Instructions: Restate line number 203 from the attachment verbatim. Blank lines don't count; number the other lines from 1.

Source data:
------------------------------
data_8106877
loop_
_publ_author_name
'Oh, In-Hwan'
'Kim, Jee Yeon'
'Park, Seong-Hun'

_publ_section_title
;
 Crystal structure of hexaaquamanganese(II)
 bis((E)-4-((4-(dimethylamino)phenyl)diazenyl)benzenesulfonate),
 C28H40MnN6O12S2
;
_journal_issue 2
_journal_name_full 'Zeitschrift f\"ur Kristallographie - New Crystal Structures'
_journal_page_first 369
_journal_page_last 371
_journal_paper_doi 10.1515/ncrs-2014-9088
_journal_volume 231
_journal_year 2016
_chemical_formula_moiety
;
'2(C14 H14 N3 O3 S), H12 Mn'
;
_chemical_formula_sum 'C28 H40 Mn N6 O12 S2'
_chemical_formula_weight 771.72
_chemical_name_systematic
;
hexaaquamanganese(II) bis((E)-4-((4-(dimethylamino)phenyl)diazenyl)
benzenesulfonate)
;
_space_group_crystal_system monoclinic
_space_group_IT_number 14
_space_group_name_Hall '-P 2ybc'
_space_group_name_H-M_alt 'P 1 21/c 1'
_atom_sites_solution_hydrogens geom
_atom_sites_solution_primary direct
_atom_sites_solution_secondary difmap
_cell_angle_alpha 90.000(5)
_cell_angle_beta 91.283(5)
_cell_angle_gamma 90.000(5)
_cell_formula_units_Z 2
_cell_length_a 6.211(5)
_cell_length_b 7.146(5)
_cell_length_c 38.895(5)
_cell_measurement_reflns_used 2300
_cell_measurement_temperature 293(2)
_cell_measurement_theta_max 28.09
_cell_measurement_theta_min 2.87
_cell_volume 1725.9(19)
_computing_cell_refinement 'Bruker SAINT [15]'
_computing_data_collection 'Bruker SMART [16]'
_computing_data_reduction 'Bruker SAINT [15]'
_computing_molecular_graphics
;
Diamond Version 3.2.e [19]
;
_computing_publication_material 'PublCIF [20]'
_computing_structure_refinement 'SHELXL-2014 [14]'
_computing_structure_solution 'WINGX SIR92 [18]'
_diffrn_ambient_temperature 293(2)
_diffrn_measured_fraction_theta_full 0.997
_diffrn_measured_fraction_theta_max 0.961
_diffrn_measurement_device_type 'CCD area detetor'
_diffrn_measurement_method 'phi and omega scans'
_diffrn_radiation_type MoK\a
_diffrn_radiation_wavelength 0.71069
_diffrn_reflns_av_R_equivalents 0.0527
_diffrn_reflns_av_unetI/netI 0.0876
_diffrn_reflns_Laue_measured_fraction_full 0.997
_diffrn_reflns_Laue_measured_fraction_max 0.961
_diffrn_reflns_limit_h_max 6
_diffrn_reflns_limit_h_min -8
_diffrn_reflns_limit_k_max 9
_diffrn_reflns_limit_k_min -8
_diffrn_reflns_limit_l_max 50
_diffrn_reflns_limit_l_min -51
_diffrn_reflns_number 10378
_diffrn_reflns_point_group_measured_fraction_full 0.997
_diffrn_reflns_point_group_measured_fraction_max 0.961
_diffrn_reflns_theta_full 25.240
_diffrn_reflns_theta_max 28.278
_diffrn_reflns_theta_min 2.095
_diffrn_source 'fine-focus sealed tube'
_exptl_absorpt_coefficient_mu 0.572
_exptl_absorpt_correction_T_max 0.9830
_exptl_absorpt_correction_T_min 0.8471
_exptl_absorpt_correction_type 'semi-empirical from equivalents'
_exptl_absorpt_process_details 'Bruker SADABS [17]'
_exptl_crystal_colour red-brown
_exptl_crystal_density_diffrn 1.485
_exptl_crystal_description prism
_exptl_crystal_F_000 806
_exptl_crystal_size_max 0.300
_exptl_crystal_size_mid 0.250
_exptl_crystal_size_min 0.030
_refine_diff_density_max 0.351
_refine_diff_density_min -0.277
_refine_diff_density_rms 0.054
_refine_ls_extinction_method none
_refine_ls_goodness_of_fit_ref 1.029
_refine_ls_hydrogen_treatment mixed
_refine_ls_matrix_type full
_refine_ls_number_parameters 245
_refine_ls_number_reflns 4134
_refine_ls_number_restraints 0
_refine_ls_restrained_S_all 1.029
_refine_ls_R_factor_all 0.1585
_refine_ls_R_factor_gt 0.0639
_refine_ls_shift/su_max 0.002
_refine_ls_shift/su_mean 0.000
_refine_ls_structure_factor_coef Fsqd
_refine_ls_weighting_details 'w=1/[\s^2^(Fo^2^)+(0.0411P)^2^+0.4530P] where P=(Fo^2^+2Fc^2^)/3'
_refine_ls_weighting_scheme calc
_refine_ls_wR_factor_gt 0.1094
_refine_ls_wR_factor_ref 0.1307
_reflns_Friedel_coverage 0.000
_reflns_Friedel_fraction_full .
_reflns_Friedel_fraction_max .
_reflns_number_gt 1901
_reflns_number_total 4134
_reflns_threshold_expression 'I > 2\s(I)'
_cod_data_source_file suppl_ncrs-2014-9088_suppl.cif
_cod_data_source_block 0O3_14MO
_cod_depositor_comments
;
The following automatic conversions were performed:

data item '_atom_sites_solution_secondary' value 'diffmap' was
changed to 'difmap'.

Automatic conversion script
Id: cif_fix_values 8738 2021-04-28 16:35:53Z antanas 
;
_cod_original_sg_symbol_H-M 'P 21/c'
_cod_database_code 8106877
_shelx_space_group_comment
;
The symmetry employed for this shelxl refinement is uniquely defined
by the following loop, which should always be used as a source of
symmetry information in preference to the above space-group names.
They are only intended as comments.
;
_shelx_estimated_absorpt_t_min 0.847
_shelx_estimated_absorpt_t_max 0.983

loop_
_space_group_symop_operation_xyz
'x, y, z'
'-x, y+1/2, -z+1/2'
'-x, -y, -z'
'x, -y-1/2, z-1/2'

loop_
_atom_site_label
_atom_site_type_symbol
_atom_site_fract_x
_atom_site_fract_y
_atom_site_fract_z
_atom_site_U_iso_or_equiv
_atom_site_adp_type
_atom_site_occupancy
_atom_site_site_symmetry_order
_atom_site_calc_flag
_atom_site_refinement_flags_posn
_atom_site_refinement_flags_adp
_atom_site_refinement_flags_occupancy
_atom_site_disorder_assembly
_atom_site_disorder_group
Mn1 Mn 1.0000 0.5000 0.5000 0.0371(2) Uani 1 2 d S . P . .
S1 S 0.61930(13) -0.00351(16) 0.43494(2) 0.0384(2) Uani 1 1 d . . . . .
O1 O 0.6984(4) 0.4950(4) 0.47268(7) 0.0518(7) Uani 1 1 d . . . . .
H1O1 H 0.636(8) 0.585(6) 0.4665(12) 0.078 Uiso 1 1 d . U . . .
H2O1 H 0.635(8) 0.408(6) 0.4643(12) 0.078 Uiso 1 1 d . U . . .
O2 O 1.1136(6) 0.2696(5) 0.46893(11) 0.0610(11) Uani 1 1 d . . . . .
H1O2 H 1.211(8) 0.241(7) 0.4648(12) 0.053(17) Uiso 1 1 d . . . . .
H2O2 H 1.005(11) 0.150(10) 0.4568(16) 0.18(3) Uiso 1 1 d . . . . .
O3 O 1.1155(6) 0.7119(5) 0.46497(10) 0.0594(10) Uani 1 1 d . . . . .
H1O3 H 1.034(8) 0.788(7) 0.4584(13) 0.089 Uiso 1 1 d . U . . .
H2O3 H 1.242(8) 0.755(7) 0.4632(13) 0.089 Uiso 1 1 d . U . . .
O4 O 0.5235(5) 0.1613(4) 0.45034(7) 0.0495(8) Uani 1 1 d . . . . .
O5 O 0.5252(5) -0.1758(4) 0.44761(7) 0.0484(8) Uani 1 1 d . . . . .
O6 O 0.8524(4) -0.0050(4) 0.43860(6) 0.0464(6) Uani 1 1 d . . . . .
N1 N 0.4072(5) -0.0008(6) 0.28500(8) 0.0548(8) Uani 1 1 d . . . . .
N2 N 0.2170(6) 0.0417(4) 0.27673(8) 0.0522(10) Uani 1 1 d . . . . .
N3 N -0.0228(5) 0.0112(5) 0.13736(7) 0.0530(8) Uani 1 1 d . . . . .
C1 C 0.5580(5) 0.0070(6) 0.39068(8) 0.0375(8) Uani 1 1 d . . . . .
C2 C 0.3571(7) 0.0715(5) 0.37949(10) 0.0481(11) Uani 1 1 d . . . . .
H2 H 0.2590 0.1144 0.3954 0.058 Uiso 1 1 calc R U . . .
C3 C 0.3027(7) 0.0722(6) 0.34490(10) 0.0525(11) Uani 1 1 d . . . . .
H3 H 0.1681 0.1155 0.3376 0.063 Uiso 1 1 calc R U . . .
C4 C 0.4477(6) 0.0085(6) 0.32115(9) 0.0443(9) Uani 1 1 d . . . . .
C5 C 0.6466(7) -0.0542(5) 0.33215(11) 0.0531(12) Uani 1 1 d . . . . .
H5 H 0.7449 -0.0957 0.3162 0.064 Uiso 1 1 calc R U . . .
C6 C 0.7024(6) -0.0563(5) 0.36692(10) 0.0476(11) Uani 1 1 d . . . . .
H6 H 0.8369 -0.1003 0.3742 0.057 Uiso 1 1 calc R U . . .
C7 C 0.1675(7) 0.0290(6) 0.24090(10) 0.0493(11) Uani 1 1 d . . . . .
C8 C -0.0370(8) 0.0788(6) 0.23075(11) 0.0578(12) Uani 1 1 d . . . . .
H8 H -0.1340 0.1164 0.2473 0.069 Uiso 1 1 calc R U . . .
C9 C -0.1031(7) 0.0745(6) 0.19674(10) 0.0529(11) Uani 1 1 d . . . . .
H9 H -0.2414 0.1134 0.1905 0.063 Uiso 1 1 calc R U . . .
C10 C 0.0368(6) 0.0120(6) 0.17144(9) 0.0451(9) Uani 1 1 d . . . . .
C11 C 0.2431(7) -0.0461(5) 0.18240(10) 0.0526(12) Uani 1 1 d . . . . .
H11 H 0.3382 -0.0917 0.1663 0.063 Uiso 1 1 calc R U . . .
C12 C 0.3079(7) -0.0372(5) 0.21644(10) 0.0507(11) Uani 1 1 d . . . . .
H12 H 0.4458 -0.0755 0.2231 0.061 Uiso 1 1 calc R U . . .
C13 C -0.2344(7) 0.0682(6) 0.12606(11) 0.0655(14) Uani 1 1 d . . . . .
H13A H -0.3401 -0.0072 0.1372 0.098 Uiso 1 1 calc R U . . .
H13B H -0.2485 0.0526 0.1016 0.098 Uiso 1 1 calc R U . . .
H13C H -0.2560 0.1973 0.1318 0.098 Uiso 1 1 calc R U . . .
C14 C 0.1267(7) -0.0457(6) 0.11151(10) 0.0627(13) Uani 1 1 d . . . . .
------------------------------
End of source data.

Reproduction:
H13A H -0.3401 -0.0072 0.1372 0.098 Uiso 1 1 calc R U . . .